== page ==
The world's largest architectural award programme, the World Architecture Festival Awards, this year saw its biggest pool yet, with a total of 924 entries received from projects located in 68 countries across the world –– and South Africa's Ntsika Architects walked away with one of the big prizes.
The firm's Westbury Clinic in Johannesburg won in the the awards' Health category.
The new facility, which opened in December 2016, is designed to mitigate and reduce the transmission of airborne disease (like TB) through various innovative systems, while also eliminating stigmas attached to being ill –– which have become stereotypically synonymous with public healthcare facilities.
Westbury Clinic, the architects explain, also demonstrates that social, economic and environmental value can be generated for local communities through a holistic approach to development.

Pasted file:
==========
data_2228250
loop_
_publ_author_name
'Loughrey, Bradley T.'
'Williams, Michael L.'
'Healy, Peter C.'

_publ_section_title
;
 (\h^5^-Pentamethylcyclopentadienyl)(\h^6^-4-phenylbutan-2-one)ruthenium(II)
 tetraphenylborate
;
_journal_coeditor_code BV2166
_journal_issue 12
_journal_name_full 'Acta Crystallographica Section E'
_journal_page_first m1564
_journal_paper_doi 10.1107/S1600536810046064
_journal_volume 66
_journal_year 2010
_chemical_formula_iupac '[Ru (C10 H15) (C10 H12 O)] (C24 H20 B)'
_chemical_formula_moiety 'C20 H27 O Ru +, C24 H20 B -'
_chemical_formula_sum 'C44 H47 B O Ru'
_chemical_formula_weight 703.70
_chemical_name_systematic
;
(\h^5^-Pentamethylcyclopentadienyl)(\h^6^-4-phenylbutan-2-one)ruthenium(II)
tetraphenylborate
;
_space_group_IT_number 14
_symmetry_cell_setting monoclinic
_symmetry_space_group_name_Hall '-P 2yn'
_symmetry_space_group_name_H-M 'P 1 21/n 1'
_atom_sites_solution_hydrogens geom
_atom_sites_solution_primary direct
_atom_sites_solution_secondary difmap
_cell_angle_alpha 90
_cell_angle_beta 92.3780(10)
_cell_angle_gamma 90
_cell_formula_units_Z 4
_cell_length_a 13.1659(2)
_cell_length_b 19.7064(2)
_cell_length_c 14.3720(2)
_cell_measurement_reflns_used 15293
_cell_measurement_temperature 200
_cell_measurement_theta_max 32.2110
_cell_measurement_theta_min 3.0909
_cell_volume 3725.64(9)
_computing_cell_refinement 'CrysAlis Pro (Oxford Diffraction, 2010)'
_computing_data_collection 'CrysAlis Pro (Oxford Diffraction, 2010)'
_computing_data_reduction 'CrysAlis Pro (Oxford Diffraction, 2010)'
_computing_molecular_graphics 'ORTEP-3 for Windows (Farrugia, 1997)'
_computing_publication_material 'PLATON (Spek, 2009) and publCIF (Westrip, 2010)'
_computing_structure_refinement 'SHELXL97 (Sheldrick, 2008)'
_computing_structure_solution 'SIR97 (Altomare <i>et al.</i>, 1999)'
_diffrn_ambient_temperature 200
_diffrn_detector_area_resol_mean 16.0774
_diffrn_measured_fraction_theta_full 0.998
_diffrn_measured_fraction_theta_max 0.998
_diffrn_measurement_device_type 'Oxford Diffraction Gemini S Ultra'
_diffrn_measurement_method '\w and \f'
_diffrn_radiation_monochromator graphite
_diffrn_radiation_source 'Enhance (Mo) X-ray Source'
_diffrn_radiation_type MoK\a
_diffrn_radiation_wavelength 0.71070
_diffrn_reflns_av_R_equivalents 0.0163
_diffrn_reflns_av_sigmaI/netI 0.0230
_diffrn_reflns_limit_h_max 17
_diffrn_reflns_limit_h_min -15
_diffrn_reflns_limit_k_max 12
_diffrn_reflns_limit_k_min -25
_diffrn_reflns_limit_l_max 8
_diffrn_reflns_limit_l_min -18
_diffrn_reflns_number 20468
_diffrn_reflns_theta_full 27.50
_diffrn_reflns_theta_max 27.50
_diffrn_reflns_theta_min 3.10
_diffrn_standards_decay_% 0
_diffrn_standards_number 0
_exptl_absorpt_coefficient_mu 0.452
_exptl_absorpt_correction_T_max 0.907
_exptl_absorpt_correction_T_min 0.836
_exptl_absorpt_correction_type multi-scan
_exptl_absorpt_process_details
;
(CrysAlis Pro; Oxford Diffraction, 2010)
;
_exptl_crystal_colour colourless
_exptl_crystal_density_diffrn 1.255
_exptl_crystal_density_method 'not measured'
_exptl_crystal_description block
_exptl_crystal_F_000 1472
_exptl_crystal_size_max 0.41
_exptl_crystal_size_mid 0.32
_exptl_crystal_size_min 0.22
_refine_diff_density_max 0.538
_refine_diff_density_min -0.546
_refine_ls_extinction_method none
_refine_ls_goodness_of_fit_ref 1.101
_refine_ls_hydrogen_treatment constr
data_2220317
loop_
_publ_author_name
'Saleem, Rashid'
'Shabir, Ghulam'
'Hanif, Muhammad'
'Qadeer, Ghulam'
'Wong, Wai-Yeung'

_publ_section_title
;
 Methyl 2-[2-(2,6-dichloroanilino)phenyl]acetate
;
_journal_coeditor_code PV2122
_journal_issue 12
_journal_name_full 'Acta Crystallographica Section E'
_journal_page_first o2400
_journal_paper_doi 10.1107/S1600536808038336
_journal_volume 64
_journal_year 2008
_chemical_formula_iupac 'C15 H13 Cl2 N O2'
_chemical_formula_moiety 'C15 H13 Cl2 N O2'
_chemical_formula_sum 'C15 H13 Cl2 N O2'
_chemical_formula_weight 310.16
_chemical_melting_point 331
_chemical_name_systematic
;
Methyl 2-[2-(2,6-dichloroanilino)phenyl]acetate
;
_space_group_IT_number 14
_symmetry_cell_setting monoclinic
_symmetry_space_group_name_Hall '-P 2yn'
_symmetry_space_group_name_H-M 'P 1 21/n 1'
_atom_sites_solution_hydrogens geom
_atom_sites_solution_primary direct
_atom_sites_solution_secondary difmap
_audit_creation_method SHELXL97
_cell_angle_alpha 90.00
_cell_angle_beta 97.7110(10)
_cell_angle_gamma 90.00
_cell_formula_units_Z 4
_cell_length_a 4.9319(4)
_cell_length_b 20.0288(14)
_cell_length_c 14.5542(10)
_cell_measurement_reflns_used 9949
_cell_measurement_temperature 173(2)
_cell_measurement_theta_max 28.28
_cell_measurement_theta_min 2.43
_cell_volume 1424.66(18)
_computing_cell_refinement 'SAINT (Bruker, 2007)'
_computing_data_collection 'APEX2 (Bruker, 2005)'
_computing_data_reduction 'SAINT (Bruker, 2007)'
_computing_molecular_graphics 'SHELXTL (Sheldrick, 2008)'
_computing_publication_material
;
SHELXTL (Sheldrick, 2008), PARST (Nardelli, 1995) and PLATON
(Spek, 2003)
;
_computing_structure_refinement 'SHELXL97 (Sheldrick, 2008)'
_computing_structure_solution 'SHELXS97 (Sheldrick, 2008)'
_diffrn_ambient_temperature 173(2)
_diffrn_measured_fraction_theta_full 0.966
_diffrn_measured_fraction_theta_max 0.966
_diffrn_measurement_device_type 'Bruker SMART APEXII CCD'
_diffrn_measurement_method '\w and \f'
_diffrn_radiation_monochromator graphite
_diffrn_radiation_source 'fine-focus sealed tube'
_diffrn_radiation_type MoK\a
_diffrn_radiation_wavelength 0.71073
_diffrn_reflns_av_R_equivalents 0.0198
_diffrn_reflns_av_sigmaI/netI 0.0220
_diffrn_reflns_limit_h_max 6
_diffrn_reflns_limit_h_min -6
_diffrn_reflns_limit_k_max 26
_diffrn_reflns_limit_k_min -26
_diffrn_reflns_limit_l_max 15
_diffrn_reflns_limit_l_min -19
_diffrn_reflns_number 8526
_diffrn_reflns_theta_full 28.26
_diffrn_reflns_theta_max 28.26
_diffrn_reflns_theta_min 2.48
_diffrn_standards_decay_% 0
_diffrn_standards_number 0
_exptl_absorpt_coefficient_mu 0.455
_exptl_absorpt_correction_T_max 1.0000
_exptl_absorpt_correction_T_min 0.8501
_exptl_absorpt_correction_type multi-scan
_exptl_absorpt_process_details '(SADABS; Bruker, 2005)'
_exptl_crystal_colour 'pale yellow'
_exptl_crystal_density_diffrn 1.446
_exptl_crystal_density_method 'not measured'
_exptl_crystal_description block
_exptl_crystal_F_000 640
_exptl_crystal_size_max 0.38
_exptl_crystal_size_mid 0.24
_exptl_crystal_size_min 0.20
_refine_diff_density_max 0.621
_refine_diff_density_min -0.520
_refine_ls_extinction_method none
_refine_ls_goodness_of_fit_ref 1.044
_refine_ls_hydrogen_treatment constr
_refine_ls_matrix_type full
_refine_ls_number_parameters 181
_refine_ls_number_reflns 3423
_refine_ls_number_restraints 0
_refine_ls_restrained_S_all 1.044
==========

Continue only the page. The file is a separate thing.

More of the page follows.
"To build capacity within the community, the project used local labour and provided opportunities for training in safe, high-quality construction skills. It is a building that is of the people and for the people," they say in the rationale for the design.
"The building creates an environment that heals –– one that promotes health, human dignity and justice through simple design solutions. It creates a civic presence in an environment that is otherwise indistinct."
Ntsika Architects is one of the country's first 100% black-owned architecture firms, and their award-winning building follows in the footsteps of other iconic South African architecture –– like the Mapungubwe Museum, designed by Johannesburg-based Peter Rich Associates, which won the overall World Architecture Festival Award upon its completion.